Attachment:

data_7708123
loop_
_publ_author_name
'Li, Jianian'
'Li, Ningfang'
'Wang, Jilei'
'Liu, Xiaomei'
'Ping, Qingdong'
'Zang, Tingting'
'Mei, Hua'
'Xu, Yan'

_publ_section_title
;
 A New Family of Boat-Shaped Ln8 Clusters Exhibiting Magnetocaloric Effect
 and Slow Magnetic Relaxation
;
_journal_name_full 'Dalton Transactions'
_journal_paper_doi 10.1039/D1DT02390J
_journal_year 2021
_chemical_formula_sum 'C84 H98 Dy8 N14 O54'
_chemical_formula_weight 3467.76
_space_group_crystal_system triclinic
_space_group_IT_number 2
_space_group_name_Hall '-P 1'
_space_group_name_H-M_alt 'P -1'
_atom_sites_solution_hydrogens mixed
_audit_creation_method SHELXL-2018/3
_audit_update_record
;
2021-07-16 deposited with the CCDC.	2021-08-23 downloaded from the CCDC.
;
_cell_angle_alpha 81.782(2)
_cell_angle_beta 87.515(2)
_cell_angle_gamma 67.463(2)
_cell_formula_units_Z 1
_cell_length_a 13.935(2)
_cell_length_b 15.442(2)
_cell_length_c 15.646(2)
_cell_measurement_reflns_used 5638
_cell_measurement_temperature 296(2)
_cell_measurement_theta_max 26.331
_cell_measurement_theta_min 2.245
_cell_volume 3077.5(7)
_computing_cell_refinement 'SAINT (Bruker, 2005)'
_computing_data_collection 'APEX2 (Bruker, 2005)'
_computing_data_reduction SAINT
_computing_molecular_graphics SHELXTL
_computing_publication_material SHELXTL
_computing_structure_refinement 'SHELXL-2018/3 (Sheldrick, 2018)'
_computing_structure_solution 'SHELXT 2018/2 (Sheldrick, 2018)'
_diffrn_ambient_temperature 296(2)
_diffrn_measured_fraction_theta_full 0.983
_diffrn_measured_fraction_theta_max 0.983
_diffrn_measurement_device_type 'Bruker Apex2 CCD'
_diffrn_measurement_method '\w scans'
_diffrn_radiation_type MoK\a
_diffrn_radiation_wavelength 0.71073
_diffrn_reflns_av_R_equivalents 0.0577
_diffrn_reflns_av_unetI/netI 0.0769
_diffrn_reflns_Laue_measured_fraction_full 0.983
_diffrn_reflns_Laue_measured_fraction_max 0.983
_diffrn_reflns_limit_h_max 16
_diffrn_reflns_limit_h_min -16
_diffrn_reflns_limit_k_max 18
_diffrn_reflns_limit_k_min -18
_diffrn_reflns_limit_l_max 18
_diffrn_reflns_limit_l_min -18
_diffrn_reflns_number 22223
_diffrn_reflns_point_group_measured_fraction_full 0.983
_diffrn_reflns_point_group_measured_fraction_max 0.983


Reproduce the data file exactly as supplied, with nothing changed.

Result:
data_7708123
loop_
_publ_author_name
'Li, Jianian'
'Li, Ningfang'
'Wang, Jilei'
'Liu, Xiaomei'
'Ping, Qingdong'
'Zang, Tingting'
'Mei, Hua'
'Xu, Yan'

_publ_section_title
;
 A New Family of Boat-Shaped Ln8 Clusters Exhibiting Magnetocaloric Effect
 and Slow Magnetic Relaxation
;
_journal_name_full 'Dalton Transactions'
_journal_paper_doi 10.1039/D1DT02390J
_journal_year 2021
_chemical_formula_sum 'C84 H98 Dy8 N14 O54'
_chemical_formula_weight 3467.76
_space_group_crystal_system triclinic
_space_group_IT_number 2
_space_group_name_Hall '-P 1'
_space_group_name_H-M_alt 'P -1'
_atom_sites_solution_hydrogens mixed
_audit_creation_method SHELXL-2018/3
_audit_update_record
;
2021-07-16 deposited with the CCDC.	2021-08-23 downloaded from the CCDC.
;
_cell_angle_alpha 81.782(2)
_cell_angle_beta 87.515(2)
_cell_angle_gamma 67.463(2)
_cell_formula_units_Z 1
_cell_length_a 13.935(2)
_cell_length_b 15.442(2)
_cell_length_c 15.646(2)
_cell_measurement_reflns_used 5638
_cell_measurement_temperature 296(2)
_cell_measurement_theta_max 26.331
_cell_measurement_theta_min 2.245
_cell_volume 3077.5(7)
_computing_cell_refinement 'SAINT (Bruker, 2005)'
_computing_data_collection 'APEX2 (Bruker, 2005)'
_computing_data_reduction SAINT
_computing_molecular_graphics SHELXTL
_computing_publication_material SHELXTL
_computing_structure_refinement 'SHELXL-2018/3 (Sheldrick, 2018)'
_computing_structure_solution 'SHELXT 2018/2 (Sheldrick, 2018)'
_diffrn_ambient_temperature 296(2)
_diffrn_measured_fraction_theta_full 0.983
_diffrn_measured_fraction_theta_max 0.983
_diffrn_measurement_device_type 'Bruker Apex2 CCD'
_diffrn_measurement_method '\w scans'
_diffrn_radiation_type MoK\a
_diffrn_radiation_wavelength 0.71073
_diffrn_reflns_av_R_equivalents 0.0577
_diffrn_reflns_av_unetI/netI 0.0769
_diffrn_reflns_Laue_measured_fraction_full 0.983
_diffrn_reflns_Laue_measured_fraction_max 0.983
_diffrn_reflns_limit_h_max 16
_diffrn_reflns_limit_h_min -16
_diffrn_reflns_limit_k_max 18
_diffrn_reflns_limit_k_min -18
_diffrn_reflns_limit_l_max 18
_diffrn_reflns_limit_l_min -18
_diffrn_reflns_number 22223
_diffrn_reflns_point_group_measured_fraction_full 0.983
_diffrn_reflns_point_group_measured_fraction_max 0.983